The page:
Education Director cautions teachers against providing answers to candidates
Dr Peter Attafuah, the Brong-Ahafo Regional Director of Education has warned that teachers who would be caught assisting candidates during this year’s West African Senior School Certificate Examination (WASSCE) would be sacked.
He told the Ghana News Agency (GNA) in an interview in Sunyani that such teachers would not be retained in the region but would be giving an open release letter to look for a school in a different region.
Dr. Attafuah said the Regional Directorate of the Ghana Education Service (GES) was doing everything possible to ensure zero examination malpractices and would therefore not allow any teacher to tarnish the image of the region because of selfish interest.
He observed that some teachers provide candidates with answers and warned such teachers to desist from such acts and abide by the West African Examination Council’s rules and regulations governing the conduct of examination.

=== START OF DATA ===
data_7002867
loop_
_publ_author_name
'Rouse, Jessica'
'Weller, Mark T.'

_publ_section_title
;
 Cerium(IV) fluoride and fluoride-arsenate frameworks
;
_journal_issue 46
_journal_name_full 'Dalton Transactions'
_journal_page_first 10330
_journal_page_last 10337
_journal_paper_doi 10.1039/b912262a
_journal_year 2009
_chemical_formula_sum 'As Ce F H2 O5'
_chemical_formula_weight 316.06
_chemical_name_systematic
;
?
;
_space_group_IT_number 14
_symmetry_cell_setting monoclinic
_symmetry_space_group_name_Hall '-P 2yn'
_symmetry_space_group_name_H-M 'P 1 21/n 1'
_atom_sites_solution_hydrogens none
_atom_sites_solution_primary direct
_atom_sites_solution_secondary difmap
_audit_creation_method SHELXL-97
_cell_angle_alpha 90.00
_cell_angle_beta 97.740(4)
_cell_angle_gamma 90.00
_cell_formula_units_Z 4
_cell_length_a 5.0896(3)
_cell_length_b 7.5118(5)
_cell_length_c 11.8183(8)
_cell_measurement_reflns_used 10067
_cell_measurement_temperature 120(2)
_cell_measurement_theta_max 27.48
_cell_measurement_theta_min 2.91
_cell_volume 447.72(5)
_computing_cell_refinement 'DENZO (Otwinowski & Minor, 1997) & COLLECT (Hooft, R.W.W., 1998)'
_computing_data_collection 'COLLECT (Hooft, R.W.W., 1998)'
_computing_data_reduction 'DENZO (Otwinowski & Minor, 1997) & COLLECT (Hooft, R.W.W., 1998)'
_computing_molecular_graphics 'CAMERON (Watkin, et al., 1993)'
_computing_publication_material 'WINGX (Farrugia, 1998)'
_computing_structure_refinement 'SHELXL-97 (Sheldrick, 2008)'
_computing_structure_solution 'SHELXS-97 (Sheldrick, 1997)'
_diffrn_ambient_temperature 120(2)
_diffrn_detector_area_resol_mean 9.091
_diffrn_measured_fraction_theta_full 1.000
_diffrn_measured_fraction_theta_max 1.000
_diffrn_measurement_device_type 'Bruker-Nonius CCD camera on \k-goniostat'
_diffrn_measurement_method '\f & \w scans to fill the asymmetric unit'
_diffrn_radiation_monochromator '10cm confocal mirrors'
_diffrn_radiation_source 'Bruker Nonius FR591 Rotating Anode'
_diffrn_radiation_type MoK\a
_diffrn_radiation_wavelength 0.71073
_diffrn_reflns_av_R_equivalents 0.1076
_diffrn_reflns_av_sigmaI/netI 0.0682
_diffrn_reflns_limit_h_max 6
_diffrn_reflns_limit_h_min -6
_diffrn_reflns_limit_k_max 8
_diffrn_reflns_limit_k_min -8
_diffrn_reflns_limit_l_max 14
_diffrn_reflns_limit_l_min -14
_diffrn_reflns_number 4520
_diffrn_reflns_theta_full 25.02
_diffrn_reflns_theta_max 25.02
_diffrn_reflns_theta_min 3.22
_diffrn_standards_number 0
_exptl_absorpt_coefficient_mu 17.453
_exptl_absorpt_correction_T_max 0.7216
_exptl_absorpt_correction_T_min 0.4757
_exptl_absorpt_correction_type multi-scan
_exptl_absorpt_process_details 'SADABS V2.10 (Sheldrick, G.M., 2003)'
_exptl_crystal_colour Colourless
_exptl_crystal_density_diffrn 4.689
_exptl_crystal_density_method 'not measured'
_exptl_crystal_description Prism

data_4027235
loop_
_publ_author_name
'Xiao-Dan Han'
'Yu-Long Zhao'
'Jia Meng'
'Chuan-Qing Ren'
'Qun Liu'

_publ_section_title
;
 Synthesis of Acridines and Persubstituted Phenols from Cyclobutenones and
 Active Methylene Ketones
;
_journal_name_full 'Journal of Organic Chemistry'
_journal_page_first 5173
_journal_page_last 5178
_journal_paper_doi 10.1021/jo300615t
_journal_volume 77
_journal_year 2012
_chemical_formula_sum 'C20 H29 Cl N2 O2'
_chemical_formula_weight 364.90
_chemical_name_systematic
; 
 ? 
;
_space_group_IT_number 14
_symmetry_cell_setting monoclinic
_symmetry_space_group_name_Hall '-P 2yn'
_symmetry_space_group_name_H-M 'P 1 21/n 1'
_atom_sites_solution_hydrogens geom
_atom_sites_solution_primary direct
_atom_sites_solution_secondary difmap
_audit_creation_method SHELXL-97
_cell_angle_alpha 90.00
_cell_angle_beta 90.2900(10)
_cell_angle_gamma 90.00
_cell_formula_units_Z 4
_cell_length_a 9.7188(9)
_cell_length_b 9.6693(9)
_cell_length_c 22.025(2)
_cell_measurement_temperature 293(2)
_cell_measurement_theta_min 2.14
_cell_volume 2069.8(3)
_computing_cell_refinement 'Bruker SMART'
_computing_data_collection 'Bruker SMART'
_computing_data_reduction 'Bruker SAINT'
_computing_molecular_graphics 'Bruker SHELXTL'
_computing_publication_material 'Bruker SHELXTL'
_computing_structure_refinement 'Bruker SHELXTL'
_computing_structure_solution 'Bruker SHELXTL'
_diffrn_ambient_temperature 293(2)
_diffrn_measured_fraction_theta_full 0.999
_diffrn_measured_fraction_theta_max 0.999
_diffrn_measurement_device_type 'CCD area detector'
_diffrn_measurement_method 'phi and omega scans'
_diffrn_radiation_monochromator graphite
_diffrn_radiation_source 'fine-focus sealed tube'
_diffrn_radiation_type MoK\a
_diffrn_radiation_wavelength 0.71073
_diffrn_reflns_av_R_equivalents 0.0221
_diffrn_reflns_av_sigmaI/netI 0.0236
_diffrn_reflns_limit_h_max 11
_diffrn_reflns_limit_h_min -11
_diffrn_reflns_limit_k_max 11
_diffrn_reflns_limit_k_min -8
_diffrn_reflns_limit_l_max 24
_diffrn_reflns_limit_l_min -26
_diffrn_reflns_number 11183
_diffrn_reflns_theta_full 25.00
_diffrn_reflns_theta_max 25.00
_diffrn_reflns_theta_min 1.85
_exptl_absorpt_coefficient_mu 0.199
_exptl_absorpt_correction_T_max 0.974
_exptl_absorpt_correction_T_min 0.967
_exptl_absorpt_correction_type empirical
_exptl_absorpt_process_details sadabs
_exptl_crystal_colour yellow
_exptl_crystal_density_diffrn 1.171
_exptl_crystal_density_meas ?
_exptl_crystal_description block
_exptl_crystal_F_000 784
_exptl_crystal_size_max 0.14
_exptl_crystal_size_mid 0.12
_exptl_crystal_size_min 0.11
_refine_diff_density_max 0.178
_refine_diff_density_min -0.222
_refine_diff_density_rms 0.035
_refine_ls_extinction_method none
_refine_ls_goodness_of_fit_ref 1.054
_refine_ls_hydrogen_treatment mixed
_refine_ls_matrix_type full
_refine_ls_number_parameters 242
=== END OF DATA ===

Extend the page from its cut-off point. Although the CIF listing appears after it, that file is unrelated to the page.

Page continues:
Dr. Attafuah advised candidates not to be deceived by anybody to rely on illegitimate questions since they could be disappointed.
He encouraged the candidates, not to panic but revise their notes since they would not be examined on anything different from what they were taught.
Dr. Attafuah advised candidates to have enough sleep because studying throughout the night could affect their concentration and performances.
He stressed the need for parents and guardians to encourage their children and wards to have the “can do spirit” to pass and move to the next level of the education ladder.
Mr. Samuel Opoku Adjei, the Regional Public Relations Officer of GES said a total of 44,697 candidates consisting of 22,176 males and 22,521 females were writing the examination but the 2018 figure was 35,554.
Mr. Adjei said 2019 had recorded an increase of 9,143 candidates from 334 private schools and 76 public schools.
But, he added the examination was being held in 99 centres across the three regions of Ahafo, Bono and Bono East under the supervision of with 1,490 invigilators.